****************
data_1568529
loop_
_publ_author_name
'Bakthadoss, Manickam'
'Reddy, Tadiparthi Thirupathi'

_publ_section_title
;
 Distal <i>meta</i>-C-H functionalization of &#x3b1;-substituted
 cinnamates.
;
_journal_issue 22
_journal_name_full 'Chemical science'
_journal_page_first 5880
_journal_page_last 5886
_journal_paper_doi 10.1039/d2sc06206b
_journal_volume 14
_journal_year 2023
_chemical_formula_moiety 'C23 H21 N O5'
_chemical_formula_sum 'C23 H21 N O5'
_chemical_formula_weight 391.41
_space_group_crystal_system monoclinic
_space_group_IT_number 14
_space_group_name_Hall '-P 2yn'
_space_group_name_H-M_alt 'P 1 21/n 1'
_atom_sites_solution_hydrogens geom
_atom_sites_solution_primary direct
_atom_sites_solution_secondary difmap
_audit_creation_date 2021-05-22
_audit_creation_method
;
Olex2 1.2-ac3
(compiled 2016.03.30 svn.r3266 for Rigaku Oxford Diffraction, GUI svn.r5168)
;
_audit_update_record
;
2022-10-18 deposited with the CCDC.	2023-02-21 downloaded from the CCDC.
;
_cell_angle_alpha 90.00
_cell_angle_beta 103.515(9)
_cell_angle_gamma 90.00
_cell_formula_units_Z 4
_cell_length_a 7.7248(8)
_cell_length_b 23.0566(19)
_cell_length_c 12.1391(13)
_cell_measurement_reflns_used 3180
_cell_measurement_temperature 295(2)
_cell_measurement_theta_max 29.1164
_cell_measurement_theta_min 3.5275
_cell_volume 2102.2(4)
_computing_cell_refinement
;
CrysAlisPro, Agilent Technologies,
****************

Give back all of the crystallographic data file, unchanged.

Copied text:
data_1568529
loop_
_publ_author_name
'Bakthadoss, Manickam'
'Reddy, Tadiparthi Thirupathi'

_publ_section_title
;
 Distal <i>meta</i>-C-H functionalization of &#x3b1;-substituted
 cinnamates.
;
_journal_issue 22
_journal_name_full 'Chemical science'
_journal_page_first 5880
_journal_page_last 5886
_journal_paper_doi 10.1039/d2sc06206b
_journal_volume 14
_journal_year 2023
_chemical_formula_moiety 'C23 H21 N O5'
_chemical_formula_sum 'C23 H21 N O5'
_chemical_formula_weight 391.41
_space_group_crystal_system monoclinic
_space_group_IT_number 14
_space_group_name_Hall '-P 2yn'
_space_group_name_H-M_alt 'P 1 21/n 1'
_atom_sites_solution_hydrogens geom
_atom_sites_solution_primary direct
_atom_sites_solution_secondary difmap
_audit_creation_date 2021-05-22
_audit_creation_method
;
Olex2 1.2-ac3
(compiled 2016.03.30 svn.r3266 for Rigaku Oxford Diffraction, GUI svn.r5168)
;
_audit_update_record
;
2022-10-18 deposited with the CCDC.	2023-02-21 downloaded from the CCDC.
;
_cell_angle_alpha 90.00
_cell_angle_beta 103.515(9)
_cell_angle_gamma 90.00
_cell_formula_units_Z 4
_cell_length_a 7.7248(8)
_cell_length_b 23.0566(19)
_cell_length_c 12.1391(13)
_cell_measurement_reflns_used 3180
_cell_measurement_temperature 295(2)
_cell_measurement_theta_max 29.1164
_cell_measurement_theta_min 3.5275
_cell_volume 2102.2(4)
_computing_cell_refinement
;
CrysAlisPro, Agilent Technologies,